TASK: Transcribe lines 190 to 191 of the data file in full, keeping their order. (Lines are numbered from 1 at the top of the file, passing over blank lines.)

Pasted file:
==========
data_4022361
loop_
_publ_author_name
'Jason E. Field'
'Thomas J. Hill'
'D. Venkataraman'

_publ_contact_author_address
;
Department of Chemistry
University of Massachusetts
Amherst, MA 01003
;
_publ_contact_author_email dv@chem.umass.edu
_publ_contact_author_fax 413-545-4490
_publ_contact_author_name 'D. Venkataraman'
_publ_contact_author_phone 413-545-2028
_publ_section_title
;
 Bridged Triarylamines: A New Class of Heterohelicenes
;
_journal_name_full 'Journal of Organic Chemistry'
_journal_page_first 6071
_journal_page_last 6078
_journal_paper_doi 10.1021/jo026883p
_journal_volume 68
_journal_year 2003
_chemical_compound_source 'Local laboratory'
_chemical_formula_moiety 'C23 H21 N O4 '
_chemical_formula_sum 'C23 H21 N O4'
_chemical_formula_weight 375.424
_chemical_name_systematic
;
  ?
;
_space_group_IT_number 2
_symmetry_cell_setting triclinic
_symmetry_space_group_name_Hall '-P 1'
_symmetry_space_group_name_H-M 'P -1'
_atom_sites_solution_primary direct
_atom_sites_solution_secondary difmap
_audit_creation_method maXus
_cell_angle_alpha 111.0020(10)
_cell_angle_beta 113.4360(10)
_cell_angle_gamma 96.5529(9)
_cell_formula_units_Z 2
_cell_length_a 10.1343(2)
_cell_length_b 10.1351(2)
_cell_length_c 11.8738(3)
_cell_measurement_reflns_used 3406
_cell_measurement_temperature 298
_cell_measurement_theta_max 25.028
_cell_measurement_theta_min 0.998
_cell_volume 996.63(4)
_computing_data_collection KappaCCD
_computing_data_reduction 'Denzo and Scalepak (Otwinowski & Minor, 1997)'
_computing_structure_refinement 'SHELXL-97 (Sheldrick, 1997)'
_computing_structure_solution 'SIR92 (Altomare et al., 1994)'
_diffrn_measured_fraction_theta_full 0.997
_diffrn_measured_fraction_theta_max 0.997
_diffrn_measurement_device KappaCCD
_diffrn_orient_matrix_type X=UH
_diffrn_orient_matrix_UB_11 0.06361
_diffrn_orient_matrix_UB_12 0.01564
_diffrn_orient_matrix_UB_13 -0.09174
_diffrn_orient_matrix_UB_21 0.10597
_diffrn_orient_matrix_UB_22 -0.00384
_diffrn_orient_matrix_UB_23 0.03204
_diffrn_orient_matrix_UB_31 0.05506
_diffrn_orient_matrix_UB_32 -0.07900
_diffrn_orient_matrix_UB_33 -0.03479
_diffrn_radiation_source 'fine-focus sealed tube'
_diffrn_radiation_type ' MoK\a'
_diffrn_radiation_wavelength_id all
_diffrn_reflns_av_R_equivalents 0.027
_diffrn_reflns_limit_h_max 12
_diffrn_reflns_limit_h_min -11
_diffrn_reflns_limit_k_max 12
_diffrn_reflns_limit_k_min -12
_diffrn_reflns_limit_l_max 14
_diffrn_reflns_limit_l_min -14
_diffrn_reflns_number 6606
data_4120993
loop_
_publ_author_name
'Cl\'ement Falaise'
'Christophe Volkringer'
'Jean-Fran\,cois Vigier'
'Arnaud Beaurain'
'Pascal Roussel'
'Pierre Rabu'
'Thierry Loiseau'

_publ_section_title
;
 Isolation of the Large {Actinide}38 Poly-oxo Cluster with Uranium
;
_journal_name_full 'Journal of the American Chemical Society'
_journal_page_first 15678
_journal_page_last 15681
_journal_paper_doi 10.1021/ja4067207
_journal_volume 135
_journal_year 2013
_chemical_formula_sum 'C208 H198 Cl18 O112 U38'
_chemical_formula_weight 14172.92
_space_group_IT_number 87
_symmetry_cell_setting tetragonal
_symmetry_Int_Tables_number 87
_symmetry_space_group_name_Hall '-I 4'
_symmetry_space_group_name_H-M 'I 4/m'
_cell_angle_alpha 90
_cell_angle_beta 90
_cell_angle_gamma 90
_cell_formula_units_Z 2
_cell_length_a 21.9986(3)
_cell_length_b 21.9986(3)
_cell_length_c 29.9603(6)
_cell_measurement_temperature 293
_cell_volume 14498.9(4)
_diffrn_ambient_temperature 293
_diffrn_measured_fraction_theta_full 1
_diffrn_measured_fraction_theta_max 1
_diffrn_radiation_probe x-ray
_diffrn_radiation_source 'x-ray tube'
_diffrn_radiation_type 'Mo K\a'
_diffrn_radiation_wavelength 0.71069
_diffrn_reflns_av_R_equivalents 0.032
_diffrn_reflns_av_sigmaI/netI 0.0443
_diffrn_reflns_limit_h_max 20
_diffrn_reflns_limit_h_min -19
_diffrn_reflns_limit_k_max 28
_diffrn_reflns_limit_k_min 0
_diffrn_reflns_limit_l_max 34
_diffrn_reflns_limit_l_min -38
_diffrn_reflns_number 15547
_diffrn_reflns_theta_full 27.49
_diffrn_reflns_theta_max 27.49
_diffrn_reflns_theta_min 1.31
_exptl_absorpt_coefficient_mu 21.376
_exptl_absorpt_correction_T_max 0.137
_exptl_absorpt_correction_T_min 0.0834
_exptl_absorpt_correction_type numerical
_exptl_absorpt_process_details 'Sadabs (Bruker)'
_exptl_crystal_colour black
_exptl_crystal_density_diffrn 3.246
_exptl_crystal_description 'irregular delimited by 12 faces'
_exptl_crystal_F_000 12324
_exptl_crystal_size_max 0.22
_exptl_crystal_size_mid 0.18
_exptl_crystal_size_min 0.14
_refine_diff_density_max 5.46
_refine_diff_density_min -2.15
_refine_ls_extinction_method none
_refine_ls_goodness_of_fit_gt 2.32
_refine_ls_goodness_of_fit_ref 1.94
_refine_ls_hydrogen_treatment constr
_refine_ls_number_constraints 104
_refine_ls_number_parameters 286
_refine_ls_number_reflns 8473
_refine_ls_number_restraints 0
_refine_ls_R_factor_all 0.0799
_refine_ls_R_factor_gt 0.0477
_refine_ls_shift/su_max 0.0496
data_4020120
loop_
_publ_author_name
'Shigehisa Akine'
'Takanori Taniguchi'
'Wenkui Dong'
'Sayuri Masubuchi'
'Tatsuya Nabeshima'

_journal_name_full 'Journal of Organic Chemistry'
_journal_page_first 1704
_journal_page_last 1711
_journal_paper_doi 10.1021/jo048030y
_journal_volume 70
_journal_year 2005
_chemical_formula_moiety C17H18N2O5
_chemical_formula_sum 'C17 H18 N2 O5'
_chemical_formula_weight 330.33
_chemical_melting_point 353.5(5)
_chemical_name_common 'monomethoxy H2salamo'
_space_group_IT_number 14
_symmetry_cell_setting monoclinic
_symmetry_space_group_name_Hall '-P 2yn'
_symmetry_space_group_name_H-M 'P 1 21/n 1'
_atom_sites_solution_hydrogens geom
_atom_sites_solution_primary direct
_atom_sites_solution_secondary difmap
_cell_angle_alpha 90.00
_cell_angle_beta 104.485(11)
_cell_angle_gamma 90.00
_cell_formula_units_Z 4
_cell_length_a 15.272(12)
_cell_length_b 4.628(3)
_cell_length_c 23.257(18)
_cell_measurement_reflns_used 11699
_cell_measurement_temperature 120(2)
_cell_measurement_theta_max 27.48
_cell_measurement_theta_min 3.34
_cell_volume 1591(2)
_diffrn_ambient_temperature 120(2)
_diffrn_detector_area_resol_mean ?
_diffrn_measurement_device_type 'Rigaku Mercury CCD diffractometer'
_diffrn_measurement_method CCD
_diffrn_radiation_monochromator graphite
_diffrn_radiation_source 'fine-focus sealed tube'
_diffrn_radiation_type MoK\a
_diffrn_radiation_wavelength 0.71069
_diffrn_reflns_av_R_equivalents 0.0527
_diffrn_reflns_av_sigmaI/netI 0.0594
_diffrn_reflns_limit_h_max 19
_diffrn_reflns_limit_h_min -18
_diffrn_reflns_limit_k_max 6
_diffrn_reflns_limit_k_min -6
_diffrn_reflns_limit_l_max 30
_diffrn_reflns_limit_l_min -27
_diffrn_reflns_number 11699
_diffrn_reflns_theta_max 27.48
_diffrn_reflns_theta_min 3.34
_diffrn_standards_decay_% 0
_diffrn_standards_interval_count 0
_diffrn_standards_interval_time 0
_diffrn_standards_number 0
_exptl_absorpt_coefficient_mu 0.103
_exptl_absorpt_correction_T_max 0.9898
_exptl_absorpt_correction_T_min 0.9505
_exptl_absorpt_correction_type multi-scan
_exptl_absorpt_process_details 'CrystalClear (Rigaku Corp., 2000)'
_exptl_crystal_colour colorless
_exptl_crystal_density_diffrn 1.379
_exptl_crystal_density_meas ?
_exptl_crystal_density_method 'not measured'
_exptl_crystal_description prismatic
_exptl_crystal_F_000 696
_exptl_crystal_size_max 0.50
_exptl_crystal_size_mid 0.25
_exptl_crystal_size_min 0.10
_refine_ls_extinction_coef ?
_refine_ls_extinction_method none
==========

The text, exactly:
_cell_angle_gamma 90.00
_cell_formula_units_Z 4